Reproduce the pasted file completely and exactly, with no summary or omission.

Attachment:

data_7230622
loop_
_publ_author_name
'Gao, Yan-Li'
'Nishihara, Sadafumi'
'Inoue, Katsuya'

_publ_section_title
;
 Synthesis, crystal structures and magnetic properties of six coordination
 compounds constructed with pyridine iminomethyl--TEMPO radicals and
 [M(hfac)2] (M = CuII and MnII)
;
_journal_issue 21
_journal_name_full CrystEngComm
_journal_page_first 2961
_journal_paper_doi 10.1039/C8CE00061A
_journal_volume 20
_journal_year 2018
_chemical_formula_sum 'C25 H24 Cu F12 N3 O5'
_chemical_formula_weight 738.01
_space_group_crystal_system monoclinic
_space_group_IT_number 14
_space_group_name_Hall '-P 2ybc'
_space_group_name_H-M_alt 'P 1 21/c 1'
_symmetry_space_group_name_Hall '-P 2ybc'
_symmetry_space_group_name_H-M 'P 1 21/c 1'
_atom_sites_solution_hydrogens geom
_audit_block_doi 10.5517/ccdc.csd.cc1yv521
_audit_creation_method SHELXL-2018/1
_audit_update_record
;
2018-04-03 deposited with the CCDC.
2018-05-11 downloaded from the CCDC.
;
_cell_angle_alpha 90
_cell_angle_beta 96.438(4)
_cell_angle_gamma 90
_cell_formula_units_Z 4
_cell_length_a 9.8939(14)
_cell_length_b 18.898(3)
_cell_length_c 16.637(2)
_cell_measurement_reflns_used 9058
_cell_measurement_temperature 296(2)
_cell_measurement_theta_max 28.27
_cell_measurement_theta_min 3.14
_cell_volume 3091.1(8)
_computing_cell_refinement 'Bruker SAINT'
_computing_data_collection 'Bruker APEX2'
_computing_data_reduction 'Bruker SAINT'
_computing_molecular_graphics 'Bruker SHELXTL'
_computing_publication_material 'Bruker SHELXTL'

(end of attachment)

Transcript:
data_7230622
loop_
_publ_author_name
'Gao, Yan-Li'
'Nishihara, Sadafumi'
'Inoue, Katsuya'

_publ_section_title
;
 Synthesis, crystal structures and magnetic properties of six coordination
 compounds constructed with pyridine iminomethyl--TEMPO radicals and
 [M(hfac)2] (M = CuII and MnII)
;
_journal_issue 21
_journal_name_full CrystEngComm
_journal_page_first 2961
_journal_paper_doi 10.1039/C8CE00061A
_journal_volume 20
_journal_year 2018
_chemical_formula_sum 'C25 H24 Cu F12 N3 O5'
_chemical_formula_weight 738.01
_space_group_crystal_system monoclinic
_space_group_IT_number 14
_space_group_name_Hall '-P 2ybc'
_space_group_name_H-M_alt 'P 1 21/c 1'
_symmetry_space_group_name_Hall '-P 2ybc'
_symmetry_space_group_name_H-M 'P 1 21/c 1'
_atom_sites_solution_hydrogens geom
_audit_block_doi 10.5517/ccdc.csd.cc1yv521
_audit_creation_method SHELXL-2018/1
_audit_update_record
;
2018-04-03 deposited with the CCDC.
2018-05-11 downloaded from the CCDC.
;
_cell_angle_alpha 90
_cell_angle_beta 96.438(4)
_cell_angle_gamma 90
_cell_formula_units_Z 4
_cell_length_a 9.8939(14)
_cell_length_b 18.898(3)
_cell_length_c 16.637(2)
_cell_measurement_reflns_used 9058
_cell_measurement_temperature 296(2)
_cell_measurement_theta_max 28.27
_cell_measurement_theta_min 3.14
_cell_volume 3091.1(8)
_computing_cell_refinement 'Bruker SAINT'
_computing_data_collection 'Bruker APEX2'
_computing_data_reduction 'Bruker SAINT'
_computing_molecular_graphics 'Bruker SHELXTL'
_computing_publication_material 'Bruker SHELXTL'